September 19

Post 11 Opinions that may be controversial

To say the words “I agree” — whether it’s agreeing to join an organization, or submit to political authority, or subscribe to a religious faith — may be the basis of every community.

But to say, I disagree; I refuse; you’re wrong — these are the words that define our individuality, give us our freedom, enjoin our tolerance, enlarge our perspectives, seize our attention, energize our progress, make our democracies real, and give hope and courage to oppressed people everywhere.

Galileo and Darwin; Mandela, Havel, and Liu Xiaobo; Rosa Parks and Natan Sharansky — such are the ranks of those who disagree.

And the problem, as I see it, is that we’re failing at the task.

This is a puzzle. At least as far as far as the United States is concerned, Americans have rarely disagreed more in recent decades.

We disagree about racial issues, bathroom policies, health care laws, and, of course, the 45th President. We express our disagreements in radio and cable TV rants; street and campus protests that are increasingly violent; and personal conversations that are increasingly embittering.

 

To disagree well you must first understand well. You have to read deeply, listen carefully, watch closely.  And you need to allow for the possibility that you might yet be persuaded.

Your Assignment

You are going to create a Storyboard at storyboardthat.com entitled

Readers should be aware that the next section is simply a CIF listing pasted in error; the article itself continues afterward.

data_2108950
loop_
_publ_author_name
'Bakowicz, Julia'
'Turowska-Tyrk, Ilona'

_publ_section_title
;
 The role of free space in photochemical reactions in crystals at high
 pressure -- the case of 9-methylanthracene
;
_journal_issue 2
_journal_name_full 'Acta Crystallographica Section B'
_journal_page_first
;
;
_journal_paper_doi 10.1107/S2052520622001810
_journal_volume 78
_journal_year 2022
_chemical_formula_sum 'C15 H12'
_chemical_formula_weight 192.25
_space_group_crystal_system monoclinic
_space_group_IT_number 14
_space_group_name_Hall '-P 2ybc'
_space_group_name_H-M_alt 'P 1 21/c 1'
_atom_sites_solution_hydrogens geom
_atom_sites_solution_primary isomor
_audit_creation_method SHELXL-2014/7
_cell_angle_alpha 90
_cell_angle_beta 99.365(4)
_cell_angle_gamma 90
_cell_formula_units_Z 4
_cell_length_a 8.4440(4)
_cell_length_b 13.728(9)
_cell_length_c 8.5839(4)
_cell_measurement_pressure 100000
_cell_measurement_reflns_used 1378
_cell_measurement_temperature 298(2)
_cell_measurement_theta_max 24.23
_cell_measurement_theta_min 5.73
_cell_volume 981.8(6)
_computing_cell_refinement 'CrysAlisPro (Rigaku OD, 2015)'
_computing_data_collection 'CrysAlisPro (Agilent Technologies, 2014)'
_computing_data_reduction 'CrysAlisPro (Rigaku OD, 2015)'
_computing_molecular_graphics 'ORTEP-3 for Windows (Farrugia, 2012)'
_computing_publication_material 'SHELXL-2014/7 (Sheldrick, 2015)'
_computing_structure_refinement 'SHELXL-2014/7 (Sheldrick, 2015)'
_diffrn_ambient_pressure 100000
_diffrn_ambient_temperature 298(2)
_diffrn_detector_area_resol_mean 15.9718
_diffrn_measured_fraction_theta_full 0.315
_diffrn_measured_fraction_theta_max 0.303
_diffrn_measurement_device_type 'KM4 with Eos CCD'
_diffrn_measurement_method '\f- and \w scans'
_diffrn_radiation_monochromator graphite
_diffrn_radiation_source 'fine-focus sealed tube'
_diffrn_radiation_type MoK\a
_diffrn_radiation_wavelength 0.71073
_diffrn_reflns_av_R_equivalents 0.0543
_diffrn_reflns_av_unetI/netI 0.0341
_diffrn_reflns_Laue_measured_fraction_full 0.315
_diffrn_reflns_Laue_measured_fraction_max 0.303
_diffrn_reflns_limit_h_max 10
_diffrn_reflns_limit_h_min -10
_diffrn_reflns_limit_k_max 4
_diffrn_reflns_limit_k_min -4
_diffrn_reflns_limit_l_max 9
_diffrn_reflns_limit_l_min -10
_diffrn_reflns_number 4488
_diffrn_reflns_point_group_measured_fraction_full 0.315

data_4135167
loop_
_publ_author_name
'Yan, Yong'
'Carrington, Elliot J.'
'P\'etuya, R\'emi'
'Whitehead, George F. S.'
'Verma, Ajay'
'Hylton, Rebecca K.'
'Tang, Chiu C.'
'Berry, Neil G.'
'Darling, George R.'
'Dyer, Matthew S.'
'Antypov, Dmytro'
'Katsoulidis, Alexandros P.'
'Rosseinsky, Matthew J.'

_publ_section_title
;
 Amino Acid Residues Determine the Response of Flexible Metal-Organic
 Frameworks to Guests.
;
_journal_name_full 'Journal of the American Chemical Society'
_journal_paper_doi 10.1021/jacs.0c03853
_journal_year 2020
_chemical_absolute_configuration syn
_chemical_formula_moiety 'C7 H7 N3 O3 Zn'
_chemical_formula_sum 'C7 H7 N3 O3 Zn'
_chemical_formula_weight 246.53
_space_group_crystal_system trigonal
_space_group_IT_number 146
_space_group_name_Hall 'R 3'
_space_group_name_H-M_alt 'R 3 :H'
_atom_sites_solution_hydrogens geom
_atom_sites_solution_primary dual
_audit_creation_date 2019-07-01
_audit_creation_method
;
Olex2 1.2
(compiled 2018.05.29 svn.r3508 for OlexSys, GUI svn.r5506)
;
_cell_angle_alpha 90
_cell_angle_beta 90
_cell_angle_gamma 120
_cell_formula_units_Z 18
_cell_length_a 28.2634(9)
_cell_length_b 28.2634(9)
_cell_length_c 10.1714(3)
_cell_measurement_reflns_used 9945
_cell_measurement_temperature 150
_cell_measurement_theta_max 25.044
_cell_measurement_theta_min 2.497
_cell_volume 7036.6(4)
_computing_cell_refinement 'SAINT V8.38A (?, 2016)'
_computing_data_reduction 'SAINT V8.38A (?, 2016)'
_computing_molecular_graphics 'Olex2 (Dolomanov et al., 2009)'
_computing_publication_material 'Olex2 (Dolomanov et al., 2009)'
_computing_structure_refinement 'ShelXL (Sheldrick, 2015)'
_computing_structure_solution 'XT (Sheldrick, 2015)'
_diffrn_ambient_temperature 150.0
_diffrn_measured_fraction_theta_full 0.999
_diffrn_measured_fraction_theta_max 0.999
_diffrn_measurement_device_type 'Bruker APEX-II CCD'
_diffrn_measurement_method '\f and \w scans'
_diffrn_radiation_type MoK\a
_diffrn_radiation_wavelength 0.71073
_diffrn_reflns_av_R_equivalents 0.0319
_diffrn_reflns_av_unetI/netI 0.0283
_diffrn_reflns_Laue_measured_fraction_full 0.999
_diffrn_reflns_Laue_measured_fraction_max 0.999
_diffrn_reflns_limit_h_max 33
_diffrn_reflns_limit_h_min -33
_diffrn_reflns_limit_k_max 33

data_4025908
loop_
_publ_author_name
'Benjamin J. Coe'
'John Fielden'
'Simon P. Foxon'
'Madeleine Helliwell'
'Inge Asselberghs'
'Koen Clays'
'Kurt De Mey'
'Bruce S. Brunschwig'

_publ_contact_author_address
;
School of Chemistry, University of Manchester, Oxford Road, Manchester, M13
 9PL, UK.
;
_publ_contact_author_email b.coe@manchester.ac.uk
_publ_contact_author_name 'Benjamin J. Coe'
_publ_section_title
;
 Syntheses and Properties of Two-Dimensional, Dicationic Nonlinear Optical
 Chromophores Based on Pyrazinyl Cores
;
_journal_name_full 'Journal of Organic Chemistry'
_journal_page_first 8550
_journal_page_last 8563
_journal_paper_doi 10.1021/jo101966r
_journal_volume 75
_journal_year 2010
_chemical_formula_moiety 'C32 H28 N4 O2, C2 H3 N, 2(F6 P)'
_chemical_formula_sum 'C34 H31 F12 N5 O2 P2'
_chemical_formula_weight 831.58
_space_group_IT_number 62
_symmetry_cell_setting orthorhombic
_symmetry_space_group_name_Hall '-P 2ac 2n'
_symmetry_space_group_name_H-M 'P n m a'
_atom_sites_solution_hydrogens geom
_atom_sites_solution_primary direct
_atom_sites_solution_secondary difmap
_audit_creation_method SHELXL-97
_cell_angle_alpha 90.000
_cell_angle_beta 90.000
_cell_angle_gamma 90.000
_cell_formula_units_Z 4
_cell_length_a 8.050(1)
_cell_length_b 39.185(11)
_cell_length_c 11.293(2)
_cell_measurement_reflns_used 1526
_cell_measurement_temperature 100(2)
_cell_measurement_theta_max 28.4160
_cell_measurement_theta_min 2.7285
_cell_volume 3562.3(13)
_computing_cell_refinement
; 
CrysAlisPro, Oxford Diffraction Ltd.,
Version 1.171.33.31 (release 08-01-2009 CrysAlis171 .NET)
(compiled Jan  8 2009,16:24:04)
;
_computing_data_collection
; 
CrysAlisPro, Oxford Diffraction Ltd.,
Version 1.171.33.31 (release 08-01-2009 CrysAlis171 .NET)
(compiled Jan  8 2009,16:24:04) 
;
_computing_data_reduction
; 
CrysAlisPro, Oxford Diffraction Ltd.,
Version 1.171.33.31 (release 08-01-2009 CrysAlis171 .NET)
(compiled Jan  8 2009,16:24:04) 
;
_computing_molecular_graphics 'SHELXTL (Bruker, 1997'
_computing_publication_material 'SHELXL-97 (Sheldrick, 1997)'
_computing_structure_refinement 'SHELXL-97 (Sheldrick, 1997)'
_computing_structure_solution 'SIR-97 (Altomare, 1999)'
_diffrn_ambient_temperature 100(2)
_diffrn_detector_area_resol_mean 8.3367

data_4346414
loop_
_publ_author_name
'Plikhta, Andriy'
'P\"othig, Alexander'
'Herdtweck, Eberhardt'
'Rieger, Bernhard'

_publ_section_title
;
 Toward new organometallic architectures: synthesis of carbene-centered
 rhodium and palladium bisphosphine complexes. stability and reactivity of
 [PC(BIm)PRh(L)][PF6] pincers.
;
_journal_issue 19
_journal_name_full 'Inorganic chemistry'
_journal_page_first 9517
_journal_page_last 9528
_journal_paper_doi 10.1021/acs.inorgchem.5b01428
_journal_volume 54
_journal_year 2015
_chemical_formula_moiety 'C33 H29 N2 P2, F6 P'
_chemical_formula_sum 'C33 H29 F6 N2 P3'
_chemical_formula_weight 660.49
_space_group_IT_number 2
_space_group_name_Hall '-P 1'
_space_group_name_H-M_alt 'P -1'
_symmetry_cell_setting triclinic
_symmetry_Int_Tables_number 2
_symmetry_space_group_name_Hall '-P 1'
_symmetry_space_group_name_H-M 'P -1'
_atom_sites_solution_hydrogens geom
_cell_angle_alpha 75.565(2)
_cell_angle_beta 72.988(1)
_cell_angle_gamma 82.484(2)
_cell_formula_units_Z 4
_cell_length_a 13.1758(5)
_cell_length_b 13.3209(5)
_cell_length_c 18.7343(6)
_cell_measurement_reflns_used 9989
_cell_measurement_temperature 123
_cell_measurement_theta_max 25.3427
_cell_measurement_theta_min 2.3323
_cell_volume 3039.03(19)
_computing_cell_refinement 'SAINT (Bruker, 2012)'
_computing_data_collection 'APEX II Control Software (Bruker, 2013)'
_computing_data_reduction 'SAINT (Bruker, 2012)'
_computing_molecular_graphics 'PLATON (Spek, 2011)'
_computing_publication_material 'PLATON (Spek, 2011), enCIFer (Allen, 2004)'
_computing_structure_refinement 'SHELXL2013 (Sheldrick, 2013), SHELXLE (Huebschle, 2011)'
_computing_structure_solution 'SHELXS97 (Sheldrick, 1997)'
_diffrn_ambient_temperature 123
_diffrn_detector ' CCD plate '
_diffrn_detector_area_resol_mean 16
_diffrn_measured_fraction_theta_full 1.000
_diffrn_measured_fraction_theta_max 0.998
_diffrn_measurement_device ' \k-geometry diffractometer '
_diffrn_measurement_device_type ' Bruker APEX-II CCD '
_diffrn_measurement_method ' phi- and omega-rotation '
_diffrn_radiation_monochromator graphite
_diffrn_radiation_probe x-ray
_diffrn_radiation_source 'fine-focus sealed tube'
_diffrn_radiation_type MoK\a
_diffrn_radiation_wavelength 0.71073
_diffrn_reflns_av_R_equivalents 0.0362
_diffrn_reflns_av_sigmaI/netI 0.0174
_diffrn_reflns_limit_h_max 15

Sometimes it is okay to disagree

You will  have six tiles total

Tile One  The title  Sometimes it is okay to disagree

Tile Two  Martin Luther King Jr

Tile Three  Rosa Parks

Tile Four  Nelson Mandela

Tile Five  Galileo,

Tile Six Malala Yousafzai  

OR YOU CAN CHOOSE YOUR OWN PEOPLE!

For each tile, have the character with a textable bubble saying what it was they disagreed with that made them famous.

September 18

Post 10: Fake News vs Opinion Journalism

As you watch this video on Fake News, answer the questions on your blog.

Fake News

  1.  What dominated the 2016 election?

2.  What is the huge business in Velice, Macedonia?

3.  What is the Fake News next target?

4.  Describe the city.  Does it look rich or “paved in gold?”

5.  What does the mayor say is a way to make some quick money?

6.  What is “click bait”?  What does it mean to click and then share?

7.  When the reporter talks to a fake news creator, where does he say he gets his news?

8.  What do you think when he says, “I paraphrase”?

9.  How do website owners get money?  What happens when someone opens their “stories”?

10.  How are google and facebook responding to the fake news problem?

11.  How do they get around the facebook blocks?  How do they get facebook accounts?

12.  Miguel is a “pioneer of fake news” his words.  What is his primary goal right now?  What is he getting ready for?

13.  In one day, how much does he make?

14.  What does he think makes a story clickable?

15.  Why does he not care if it is true?

16.  Is he proud of his job?

17.  How is it a huge business?  How are lots of people involved even Americans?